Foote took the time to get to know volunteers, having them fill out a survey asking what tasks they wanted to try and what they absolutely wanted to avoid. "Over the years, I found some love to shelve, and some are crafty and want to slice up bookmarks at the paper cutter."

She had her volunteers do everything from processing new books to preparing displays, scanning items during inventory, and hunting for missing items. Volunteers helped with book fairs, prepared materials for makerspace activities, and shifted books when shelves became too full.

Foote created a schedule for her army of volunteers, setting up time slots from thirty minutes to two hours. Remaining flexible was important, she says. She kept a running list of tasks that needed to be done, so if a volunteer came in when the staff was busy, they would be able to pick a job and get started.

Diane Mokuau, the librarian at Molokai (HI) High School, deploys volunteers in a variety of projects inside and outside the high school. But Mokuau, one of SLJ’s 2021 School Librarians of the Year, calls on students or college students to help in her library.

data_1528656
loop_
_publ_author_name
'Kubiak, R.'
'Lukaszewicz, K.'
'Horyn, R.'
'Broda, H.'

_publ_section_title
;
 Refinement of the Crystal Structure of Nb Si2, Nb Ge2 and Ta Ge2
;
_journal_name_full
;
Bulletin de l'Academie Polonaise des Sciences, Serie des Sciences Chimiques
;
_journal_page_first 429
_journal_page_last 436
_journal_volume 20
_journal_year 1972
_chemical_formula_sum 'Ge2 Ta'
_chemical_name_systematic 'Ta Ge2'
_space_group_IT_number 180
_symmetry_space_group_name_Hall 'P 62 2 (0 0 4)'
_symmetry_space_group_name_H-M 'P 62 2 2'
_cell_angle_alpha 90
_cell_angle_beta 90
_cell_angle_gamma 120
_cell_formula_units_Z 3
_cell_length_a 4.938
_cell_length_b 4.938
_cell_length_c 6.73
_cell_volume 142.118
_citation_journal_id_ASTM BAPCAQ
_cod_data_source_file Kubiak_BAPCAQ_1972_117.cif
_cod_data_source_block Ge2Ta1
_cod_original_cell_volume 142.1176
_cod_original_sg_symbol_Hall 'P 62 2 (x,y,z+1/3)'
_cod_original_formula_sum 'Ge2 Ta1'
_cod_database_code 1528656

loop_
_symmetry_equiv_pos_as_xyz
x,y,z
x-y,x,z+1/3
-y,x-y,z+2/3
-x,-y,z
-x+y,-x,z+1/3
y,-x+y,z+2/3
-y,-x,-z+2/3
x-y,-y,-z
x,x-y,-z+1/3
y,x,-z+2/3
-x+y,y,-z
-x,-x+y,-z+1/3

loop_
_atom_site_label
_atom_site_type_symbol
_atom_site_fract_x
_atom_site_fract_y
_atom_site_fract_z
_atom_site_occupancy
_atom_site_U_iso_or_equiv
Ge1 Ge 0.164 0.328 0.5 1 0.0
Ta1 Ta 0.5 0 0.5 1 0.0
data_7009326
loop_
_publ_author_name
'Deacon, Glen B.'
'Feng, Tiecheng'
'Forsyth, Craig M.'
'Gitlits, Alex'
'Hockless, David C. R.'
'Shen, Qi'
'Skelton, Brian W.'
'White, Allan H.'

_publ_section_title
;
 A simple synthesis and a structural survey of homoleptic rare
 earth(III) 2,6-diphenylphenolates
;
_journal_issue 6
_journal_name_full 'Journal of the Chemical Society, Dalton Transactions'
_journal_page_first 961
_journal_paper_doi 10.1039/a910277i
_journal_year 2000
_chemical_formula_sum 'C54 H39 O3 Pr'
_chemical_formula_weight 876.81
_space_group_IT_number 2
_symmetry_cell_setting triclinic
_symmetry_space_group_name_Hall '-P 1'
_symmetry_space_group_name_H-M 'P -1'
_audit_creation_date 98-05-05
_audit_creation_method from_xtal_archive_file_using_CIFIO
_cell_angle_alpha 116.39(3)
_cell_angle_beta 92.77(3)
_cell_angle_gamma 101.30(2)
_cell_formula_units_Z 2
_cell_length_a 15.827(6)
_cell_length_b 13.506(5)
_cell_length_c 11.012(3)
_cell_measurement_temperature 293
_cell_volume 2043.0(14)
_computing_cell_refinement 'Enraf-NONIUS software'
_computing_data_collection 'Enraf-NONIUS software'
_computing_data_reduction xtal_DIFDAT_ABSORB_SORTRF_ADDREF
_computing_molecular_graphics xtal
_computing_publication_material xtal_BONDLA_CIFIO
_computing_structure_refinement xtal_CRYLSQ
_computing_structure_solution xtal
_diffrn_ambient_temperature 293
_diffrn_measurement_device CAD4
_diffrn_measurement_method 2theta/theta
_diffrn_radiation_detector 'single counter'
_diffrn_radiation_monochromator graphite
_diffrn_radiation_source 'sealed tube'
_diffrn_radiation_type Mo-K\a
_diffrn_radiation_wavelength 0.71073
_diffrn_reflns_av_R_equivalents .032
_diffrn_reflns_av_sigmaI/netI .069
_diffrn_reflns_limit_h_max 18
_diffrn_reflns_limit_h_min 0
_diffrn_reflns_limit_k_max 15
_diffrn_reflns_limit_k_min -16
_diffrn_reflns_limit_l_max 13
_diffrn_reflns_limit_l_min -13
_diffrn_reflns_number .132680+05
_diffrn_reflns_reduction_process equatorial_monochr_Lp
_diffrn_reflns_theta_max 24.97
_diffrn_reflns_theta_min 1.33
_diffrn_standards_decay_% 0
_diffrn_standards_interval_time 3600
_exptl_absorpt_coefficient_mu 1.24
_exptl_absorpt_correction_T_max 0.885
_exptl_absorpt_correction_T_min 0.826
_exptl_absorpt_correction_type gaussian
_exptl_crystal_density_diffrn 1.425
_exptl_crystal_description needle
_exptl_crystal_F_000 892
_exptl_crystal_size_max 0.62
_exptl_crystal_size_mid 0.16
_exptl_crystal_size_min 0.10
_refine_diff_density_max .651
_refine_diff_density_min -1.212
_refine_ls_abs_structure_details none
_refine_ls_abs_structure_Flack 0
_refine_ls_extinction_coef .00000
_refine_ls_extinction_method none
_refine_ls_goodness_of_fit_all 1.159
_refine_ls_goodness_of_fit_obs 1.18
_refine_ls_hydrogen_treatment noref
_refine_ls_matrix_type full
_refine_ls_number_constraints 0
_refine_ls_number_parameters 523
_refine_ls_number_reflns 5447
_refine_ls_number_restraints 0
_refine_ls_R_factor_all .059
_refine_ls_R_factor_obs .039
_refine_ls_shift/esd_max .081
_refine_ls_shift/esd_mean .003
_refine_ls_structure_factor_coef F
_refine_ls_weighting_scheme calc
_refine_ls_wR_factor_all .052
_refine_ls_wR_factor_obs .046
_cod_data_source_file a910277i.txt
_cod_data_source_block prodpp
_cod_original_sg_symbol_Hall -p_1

Mokuau’s own volunteer work in her community played a role in drawing library volunteers. Because the island of Molokai is so close-knit, it was natural for Mokuau to help others, she says. When she began a high school club to send island students to the mainland for college visits, people she had assisted in the community willingly pitched in to help out with fundraising and use their contacts to set up meetings for the students when they visited campuses.

Although Tahmaseb was already using volunteers, he took to Twitter this summer to ask peers if he was missing any tasks they could take on outside of reshelving, book covering, and helping to staff the school’s book fair. Enthusiastic replies mentioned that he might use parents to help with displays, cataloging, and inventory.